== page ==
Spontaneous dissection of the aortic root is a clear danger and patients should be monitored by serial echocardiograms. Prophylactic cardiac surgery may be necessary before spinal surgery is to be performed. LY2835219 concentration Patients with Jeune syndrome have a high rate of proximal cervical stenosis and should undergo screening
with cervical spine films at birth. Significant stenosis or instability may require decompression and cervical-occipital fusion. Arthrogryposis may be associated with a severe scoliosis and jaw contracture may make intubation difficult. Larsen syndrome may have early onset scoliosis that is very rigid and requires early intervention. Cervical kyphosis and subluxation may be lethal in these patients and screening radiographs are important. Upper airway abnormalities are an anesthesia Blebbistatin Transmembrane Transporters inhibitor concern. Jarcho-Levin syndrome is a thoracic volume depletion deformity due to shortness of the thorax, either a spondylocostal dysostosis variant or spondylothoracic dysplasia. The former has a chaotic congenital scoliosis with varied combination of missing and fused ribs. Although spondylocostal dysostosis has a benign reputation in the literature for respiratory complications, respiratory insufficiency is nevertheless common and 1 death is known from respiratory failure. Spondylothoracic dysplasia seldom has significant scoliosis, but has a mortality rate approaching 50% from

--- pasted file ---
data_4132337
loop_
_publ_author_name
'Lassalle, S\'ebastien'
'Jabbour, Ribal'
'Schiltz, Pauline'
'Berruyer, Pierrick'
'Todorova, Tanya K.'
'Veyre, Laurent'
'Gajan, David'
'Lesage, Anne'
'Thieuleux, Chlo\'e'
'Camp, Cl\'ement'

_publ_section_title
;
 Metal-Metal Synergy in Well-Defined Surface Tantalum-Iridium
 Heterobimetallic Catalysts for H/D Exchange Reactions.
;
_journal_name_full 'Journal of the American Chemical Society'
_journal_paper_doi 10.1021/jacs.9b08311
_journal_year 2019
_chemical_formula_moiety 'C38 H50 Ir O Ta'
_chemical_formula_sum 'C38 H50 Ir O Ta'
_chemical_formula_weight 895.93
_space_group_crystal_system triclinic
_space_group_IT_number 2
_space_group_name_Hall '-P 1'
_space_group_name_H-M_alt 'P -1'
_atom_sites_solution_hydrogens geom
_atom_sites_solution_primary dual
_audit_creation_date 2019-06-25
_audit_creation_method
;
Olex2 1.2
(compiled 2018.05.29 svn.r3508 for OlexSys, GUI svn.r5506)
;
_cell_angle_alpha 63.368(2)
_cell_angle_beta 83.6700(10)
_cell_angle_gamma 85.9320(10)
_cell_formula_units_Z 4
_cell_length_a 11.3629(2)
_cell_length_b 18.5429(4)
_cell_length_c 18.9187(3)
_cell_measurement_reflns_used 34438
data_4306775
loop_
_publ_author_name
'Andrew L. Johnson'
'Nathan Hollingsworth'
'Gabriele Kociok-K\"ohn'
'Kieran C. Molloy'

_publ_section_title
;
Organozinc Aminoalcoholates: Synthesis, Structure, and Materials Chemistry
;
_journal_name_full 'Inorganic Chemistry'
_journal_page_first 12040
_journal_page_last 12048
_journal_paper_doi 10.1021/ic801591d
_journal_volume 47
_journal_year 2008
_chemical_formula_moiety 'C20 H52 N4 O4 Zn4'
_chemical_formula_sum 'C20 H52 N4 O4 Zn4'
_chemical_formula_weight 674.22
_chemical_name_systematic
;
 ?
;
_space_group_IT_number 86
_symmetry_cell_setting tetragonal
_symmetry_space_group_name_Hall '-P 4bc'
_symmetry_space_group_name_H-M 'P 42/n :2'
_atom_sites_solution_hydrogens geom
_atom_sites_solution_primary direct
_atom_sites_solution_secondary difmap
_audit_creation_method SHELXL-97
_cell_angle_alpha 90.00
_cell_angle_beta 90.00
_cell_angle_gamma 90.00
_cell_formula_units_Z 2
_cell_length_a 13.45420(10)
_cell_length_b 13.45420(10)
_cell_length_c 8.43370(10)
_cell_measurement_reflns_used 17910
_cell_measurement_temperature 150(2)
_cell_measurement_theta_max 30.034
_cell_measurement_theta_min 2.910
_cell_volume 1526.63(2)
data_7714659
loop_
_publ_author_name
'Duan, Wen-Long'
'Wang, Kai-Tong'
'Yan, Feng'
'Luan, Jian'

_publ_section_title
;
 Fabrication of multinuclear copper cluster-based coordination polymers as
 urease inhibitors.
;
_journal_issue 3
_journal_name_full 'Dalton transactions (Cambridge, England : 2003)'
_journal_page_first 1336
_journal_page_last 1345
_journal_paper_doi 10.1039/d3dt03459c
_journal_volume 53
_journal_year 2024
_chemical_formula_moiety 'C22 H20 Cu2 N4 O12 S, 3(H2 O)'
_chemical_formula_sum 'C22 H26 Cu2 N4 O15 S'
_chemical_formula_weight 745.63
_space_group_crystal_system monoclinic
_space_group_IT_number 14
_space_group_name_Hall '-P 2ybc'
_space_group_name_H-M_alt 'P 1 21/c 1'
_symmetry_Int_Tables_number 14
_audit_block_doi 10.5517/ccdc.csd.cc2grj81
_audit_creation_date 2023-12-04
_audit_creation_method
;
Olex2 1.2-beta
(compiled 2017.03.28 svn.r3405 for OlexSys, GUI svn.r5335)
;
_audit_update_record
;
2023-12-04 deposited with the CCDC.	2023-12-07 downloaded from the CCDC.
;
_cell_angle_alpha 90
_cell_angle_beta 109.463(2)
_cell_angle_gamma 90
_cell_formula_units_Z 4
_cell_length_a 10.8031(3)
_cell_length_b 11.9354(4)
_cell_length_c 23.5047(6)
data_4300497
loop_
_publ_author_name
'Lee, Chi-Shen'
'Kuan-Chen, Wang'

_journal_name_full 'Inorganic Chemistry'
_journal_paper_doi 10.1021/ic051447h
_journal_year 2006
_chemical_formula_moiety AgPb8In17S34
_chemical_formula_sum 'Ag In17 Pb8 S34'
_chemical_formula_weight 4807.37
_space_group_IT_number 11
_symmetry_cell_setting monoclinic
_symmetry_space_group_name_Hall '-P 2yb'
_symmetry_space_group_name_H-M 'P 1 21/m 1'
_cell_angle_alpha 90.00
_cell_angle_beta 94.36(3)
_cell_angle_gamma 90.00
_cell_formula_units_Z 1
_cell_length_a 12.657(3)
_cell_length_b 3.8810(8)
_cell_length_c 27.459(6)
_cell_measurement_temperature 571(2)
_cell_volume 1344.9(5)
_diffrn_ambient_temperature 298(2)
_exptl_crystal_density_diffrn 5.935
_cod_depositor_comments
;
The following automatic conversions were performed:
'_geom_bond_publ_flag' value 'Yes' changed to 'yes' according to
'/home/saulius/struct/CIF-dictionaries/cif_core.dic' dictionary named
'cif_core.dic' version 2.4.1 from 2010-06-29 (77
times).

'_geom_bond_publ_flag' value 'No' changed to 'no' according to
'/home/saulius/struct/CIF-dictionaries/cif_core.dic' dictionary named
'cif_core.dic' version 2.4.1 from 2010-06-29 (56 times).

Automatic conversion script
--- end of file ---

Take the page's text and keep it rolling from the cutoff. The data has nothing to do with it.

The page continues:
respiratory complications due to thoracic insufficiency
syndrome. In spite of severe restrictive respiratory disease, adult survivors of spondylothoracic dysplasia appear to do well clinically for unknown reasons. Cerebrocostomandibular syndrome has scoliosis, micrognathia, and thoracic insufficiency syndrome, due to an “”implosion”" deformity of the thorax from congenital pseudarthrosis of the posterior ribs.
Conclusion. For optimal patient care, it is necessary to have a clear understanding of exotic congenital syndromes and how they may impact on both the presentation of spinal deformity and the response to treatment, as well as how they may introduce additional morbidity into standard treatment plans. It is clear that with this understanding that preoperative strategies can be employed to enhance the safety of spinal treatment for these MK5108 cell line unique children.”
“Cervicocephalic arterial dissection can cause both ischemic stroke and hemorrhagic stroke. However, spontaneous cervicocephalic arterial dissection presenting only with headache and neck pain has rarely been reported. The clinical features of patients with spontaneous cervicocephalic arterial dissection presenting only with headache and neck pain were investigated.
The subjects were seven patients with spontaneous cervicocephalic arterial dissection with headache and neck pain alone who were admitted to our hospital during the past 3 years. The clinical features of these patients were investigated.